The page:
Exporting and Negotiating Human Rights

by Randall Kuhn

In 2000, renowned Egyptian activist-sociologist Saad Eddin Ibrahim and 27 colleagues were tried, convicted and imprisoned by the Egyptian government on a range of politically-motivated charges. In 2003, Ibrahim was released after three years of imprisonment and torture and a concerted campaign to secure his release by concerned academics, activists, and political leaders. Two years later, physically weakened but morally indefagitable, he visited colleagues at the University of Colorado and talked about his experiences as an academic and activist. At the end of his talk, I asked Dr. Ibrahim how he intended to contribute to the upcoming Egyptian presidential elections. His response, which took me completely by surprise, was that he intended to stand in the election. In the event, Dr. Ibrahim was not allowed to run and Ayman Nour, a more mainstream progressive politician, finished second with 7 percent of the vote. Such dispiriting returns for progressives are common throughout the world, in developed and developing nations, in elections fair and not so fair (e.g., Ralph Nader in the 2000 U.S. Presidential Election).

I could not help thinking of underappreciated political martyrs like Saad as I was reading Negar Azimi’s thoughtful review of the detention and torture of the Queen Boat 52 in Cairo and the subsequent entrapment and torture of homosexuals throughout Egypt. Who could begrudge a man who was tortured, abused, and wrongly imprisoned—just like you or so many of your friends and relatives—simply because you do not share or understand his cause, or because her cause is shared by Westerners?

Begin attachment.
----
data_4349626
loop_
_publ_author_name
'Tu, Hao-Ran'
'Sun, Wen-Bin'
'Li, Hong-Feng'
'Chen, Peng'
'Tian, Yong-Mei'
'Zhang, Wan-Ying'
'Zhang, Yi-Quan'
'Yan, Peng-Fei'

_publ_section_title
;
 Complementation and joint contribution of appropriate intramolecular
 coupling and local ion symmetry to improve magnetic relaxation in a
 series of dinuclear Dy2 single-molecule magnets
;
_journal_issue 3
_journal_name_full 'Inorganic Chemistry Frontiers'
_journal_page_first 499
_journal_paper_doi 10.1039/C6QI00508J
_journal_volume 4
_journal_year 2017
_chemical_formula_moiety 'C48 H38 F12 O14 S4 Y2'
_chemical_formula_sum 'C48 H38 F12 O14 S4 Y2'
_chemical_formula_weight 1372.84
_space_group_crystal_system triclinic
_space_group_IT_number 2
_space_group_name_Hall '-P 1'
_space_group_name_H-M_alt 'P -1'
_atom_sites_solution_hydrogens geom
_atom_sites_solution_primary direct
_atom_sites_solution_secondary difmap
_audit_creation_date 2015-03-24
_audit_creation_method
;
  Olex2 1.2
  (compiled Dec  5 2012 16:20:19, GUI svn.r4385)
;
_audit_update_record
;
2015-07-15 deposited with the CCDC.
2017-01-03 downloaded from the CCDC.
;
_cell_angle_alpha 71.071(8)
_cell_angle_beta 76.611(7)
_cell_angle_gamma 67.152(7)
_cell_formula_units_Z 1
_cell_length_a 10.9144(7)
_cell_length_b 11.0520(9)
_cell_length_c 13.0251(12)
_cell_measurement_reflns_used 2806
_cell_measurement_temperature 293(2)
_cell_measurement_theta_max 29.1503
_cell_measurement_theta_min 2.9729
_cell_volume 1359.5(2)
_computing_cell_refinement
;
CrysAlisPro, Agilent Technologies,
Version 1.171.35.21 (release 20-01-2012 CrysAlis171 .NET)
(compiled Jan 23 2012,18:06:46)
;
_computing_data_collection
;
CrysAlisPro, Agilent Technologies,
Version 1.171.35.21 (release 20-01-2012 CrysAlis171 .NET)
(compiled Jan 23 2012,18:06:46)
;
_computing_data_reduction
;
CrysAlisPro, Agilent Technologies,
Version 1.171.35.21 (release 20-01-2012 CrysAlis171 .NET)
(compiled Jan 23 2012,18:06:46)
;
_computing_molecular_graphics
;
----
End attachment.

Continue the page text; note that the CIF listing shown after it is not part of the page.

And yet, as Azimi chronicles, Human Rights Watch (HRW) and other rights groups faced just this situation in facing down both these injustices and the ensuing public hostility towards its victims. Instead of basing its appeal on “gay rights,” HRW situated its advocacy “in the larger context of torture.” This seems a novel and useful approach to addressing an issue that, whether correctly or not, is identified as being of greater concern to Western activists than those in developing countries. Rather than advocating in support of a “universal right” that is in fact still subject to angry debate even in the West, HRW chose to focus on the right to equal protection under the law.

Egypt ’s official politics are democratic only in name, yet active political discourse and civil society act as both a check against and a barometer of the shrinking legitimacy of the Egyptian government. In such a political atmosphere, progressive candidacies may wither on the vine even when those candidates’ views on human rights are shared by the majority. We can debate or inquire as to which rights are viewed as inalienable in any society, but a “short list” would probably include equal protection under law, freedom of movement, freedom of speech—though what is meant by each of these values could still engender years of argument. Two things should be clear, however: there is far greater variation from society to society with regard to sexual freedom than freedoms that might be considered more basic, and even in the most progressive societies a less substantial majority is committed to sexual freedom.